There was a time–just a year ago–when the way a parent activist like Sharon Smith was treated at Tuesday night’s Newark school board would have caused a storm of protest. But that was before the city’s mayor, Ras Baraka, cut a deal with the governor to allow a national advocate of privately-operated charter schools to become the city’s state-appointed school superintendent. Now Smith–and many others–have been silenced through the charms and lies of one man, Christopher Cerf. Silenced and marginalized.
Christopher Cerf, Gov. Chris Christie’s man in Newark, apparently thinks the city residents are stupid and do not deserve to know how or why or by whom his chief aide, De’Shawn Wright, is paid. That really is all anyone needs to know about why Cerf should not be the schools chief in New Jersey’s largest city–but, apparently, Cerf’s contempt for the city residents is just fine for most school board members and his ally, Newark Mayor Ras Baraka.
What’s crazier? Maintaining a patently inefficient system of public education that has more school districts per capita than probably any other state? Or, believing that the white citizens of New Jersey will get over their fear of black and brown children long enough to end racial segregation that is so bad it has been depicted by experts as a form of “apartheid”—the formal separation of races that was the law in South Africa before the era of Nelson Mandela’s leadership.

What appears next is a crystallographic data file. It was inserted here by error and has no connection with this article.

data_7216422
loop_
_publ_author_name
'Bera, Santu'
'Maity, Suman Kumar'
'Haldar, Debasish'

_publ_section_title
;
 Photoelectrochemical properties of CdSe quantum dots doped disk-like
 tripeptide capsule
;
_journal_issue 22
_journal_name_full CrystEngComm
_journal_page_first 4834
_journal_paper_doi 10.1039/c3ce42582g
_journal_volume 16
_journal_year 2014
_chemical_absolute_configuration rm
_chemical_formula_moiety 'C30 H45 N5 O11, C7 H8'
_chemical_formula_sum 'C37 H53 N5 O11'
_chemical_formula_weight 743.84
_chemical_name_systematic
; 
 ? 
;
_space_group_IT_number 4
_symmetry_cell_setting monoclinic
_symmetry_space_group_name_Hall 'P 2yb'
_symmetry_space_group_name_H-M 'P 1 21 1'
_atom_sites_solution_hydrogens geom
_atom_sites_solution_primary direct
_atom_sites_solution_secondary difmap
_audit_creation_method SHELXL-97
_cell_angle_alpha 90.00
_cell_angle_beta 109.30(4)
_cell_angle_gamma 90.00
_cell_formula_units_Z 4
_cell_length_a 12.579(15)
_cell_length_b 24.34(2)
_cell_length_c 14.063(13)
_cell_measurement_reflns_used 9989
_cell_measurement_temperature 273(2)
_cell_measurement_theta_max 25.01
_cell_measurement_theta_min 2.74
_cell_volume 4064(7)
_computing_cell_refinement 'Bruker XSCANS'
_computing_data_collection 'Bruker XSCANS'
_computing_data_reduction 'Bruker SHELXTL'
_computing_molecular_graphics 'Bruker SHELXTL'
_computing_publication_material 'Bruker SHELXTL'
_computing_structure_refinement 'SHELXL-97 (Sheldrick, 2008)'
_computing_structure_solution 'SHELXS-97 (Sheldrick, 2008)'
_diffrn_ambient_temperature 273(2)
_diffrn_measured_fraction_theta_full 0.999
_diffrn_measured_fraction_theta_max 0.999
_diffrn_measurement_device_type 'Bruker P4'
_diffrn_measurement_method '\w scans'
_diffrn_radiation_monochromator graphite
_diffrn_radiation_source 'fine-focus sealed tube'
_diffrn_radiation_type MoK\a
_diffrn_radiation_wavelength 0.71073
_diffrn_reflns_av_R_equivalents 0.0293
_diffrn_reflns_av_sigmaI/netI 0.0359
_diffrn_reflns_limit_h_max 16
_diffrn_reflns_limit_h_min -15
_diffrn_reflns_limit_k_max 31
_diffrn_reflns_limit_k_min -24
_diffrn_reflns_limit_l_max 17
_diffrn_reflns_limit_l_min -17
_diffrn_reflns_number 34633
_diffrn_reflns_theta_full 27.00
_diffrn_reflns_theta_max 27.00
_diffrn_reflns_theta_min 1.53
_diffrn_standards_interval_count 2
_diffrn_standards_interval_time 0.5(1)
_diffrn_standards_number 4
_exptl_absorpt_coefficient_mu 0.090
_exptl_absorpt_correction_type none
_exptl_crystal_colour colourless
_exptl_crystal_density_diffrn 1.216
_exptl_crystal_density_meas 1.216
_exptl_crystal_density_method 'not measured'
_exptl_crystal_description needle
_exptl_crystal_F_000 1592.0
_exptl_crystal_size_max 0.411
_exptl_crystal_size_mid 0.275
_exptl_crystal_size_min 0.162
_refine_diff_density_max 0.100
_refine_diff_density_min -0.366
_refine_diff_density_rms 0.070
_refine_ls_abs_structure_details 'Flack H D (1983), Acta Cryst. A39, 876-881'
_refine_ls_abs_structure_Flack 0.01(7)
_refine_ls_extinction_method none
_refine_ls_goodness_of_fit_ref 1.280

Christopher Cerf, the state bureaucrat, private business entrepreneur, and charter school advocate who was supposed to bring local autonomy to the Newark public schools, isn’t acting like someone about to give up state control of New Jersey’s largest school district. In fact, he is about to announce a sweeping reorganization of the system that only entrenches his–and the state’s– power.
The head of a grass-roots organization that forced the federal government to intervene in the Newark schools has charged that supporters of the city’s public schools have been “stabbed in the back” by the very political leaders who promised widespread change once the former state-appointed superintendent, Cami Anderson, was removed from office.